Pending Home Sales Rise: The Tax Credit Effect?

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Potential homebuyers rushed to sign contracts in March, pushing the Pending Home Sales Index to its highest level since last fall, according to the latest from the National Association of Realtors.

We expected that
-- the surge in pending home sales is part of a mini housing boom created by a massive federal program -- the $8,000 federal home-buyer tax credit that expires this spring.

But this mini housing boom might be over already. Demand for housing tanked the last time the home-buyer tax credit expired last fall. To take advantage of the latest tax credit, home buyers had to sign their contracts by April 30.

So if you had an open house to sell a home May 1 and nobody showed up, this might explain why....
The Pending Home Sales Index rose to 102.9 in March, up from 97.7 in February. The index measures contracts signed to buy homes -- not closing, which typically happen one or two months later. That means that even though the boomlet sparked by the tax credit may already be over (from the standpoint of someone now hoping to buy or sell), economists and pundits will still be writing about it for months.

Here's how the tax credit boosted the demand for housing last fall: The pending home sales index rose all summer from 85 in March 2009. In September, the month before the peak, the index was at 107.8. It peaked in October at 112.4. That's because homebuyers had to close on the purchase of their new home by Nov. 30 to claim the tax credit. In November, the pending home sales index crashed to 97.

All the other housing indicators, such as new and existing home sales, followed the same arc.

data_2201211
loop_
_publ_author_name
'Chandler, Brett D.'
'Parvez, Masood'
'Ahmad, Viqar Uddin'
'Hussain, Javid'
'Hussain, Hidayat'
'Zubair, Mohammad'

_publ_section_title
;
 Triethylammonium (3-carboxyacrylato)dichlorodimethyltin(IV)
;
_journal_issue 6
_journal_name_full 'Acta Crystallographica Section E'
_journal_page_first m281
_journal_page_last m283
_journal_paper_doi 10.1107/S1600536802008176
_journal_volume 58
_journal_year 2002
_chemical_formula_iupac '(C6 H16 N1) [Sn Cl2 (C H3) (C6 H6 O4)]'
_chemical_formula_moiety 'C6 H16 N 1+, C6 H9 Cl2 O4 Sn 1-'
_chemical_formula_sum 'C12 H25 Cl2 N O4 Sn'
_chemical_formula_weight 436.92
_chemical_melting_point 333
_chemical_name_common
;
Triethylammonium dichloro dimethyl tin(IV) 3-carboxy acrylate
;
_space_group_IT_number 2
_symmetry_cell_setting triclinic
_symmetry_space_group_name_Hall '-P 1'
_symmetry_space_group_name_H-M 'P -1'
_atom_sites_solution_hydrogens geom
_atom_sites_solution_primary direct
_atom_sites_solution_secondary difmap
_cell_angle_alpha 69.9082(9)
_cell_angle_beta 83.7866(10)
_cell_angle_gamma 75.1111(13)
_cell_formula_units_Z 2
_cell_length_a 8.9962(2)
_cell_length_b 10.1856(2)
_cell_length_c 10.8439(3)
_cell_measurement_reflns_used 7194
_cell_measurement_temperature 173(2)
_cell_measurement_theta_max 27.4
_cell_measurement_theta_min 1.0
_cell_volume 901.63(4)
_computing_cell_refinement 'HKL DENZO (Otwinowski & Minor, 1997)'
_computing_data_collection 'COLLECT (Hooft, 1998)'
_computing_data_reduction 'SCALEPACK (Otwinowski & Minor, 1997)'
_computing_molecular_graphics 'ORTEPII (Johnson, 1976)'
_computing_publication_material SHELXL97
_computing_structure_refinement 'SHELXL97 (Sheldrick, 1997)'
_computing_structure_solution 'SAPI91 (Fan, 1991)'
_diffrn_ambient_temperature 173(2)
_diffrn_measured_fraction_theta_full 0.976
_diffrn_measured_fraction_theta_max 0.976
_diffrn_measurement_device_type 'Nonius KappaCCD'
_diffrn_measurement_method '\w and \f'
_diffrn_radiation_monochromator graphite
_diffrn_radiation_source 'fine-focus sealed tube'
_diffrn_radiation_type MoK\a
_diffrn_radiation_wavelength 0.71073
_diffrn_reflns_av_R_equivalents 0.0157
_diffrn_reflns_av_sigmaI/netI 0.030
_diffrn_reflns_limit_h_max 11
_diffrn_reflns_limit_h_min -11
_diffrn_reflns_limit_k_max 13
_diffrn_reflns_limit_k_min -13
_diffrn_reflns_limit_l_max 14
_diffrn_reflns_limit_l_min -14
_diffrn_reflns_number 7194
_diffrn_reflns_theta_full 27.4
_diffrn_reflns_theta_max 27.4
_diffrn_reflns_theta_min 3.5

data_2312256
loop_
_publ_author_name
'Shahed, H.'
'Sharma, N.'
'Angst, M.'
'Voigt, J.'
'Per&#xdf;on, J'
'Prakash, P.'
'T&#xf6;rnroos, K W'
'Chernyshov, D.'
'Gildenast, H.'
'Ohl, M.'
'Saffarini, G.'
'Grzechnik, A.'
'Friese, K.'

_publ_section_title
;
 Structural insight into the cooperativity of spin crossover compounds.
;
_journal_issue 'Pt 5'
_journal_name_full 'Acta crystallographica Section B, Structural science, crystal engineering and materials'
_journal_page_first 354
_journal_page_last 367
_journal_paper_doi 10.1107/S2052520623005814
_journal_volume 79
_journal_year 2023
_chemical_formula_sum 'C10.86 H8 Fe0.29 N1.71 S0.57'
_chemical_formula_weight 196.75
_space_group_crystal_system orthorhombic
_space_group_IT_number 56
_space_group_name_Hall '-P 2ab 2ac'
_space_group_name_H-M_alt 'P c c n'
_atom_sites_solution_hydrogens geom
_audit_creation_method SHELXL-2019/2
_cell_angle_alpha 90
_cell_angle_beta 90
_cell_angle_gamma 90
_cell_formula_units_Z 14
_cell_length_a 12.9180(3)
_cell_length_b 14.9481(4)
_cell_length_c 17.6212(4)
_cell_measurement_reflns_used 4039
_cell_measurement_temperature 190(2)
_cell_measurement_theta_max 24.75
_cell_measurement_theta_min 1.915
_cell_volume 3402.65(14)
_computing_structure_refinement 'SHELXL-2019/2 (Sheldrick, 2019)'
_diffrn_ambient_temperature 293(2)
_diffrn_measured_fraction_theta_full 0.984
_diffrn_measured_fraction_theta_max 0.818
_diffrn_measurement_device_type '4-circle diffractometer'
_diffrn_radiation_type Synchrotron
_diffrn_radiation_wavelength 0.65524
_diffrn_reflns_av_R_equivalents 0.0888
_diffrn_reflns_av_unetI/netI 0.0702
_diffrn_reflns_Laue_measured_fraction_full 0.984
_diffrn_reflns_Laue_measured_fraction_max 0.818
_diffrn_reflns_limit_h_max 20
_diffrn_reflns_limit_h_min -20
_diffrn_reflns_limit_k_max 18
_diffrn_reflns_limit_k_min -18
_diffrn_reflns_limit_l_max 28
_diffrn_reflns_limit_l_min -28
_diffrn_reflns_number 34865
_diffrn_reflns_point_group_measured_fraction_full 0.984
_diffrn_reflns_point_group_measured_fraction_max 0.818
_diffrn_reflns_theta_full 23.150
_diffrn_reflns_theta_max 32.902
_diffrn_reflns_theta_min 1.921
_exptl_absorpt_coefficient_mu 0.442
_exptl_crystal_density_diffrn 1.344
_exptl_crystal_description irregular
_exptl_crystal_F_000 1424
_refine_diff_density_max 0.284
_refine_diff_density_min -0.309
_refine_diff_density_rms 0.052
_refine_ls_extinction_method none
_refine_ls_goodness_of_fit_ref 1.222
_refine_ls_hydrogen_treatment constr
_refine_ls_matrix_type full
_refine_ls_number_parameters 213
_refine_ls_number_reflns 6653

This time, pending home sales have been rising from their January low of 90.2. The index hit 102.9 in March and will probably peak in April, since to claim the new homebuyer tax credit homebuyers had to sign a contract by April 30 and close on the purchase by the end of June.

In May, the index is almost certain to tank again. Hopefully the high demand that comes with warm weather, along with our slowly strengthening economy, will soften the blow.

"In the months immediately following the expiration of the tax credit, we expect measurably lower sales," said Lawrence Yun, NAR chief economist. "Later in the second half of the year, and into 2011, home sales will likely become self-sustaining if the economy can add jobs at a respectable pace."

The pending home sales index for May won't come out till July, but we'll watch advance indicators, like the number of mortgage applications, to see how this potential mini housing bust develops.

In the meantime, if you're trying to buy or sell a home, how has the home-buyer tax credit affected your purchase? Add your comment below.

Pending Home Sales Index, with no Seasonal Adjustment

March 2010 - 102.9
February 2010 - 97.7
January 2010 - 90.2
December 2009 - 97.8
November 2009 - 97.0
October 2009 - 112.4
September 2009 - 107.8
August 2009 - 103.0
July 2009 - 98.1
June 2009 - 93.0
May 2009 - 92.3
April 2009 - 90.6
March 2009 - 85.0
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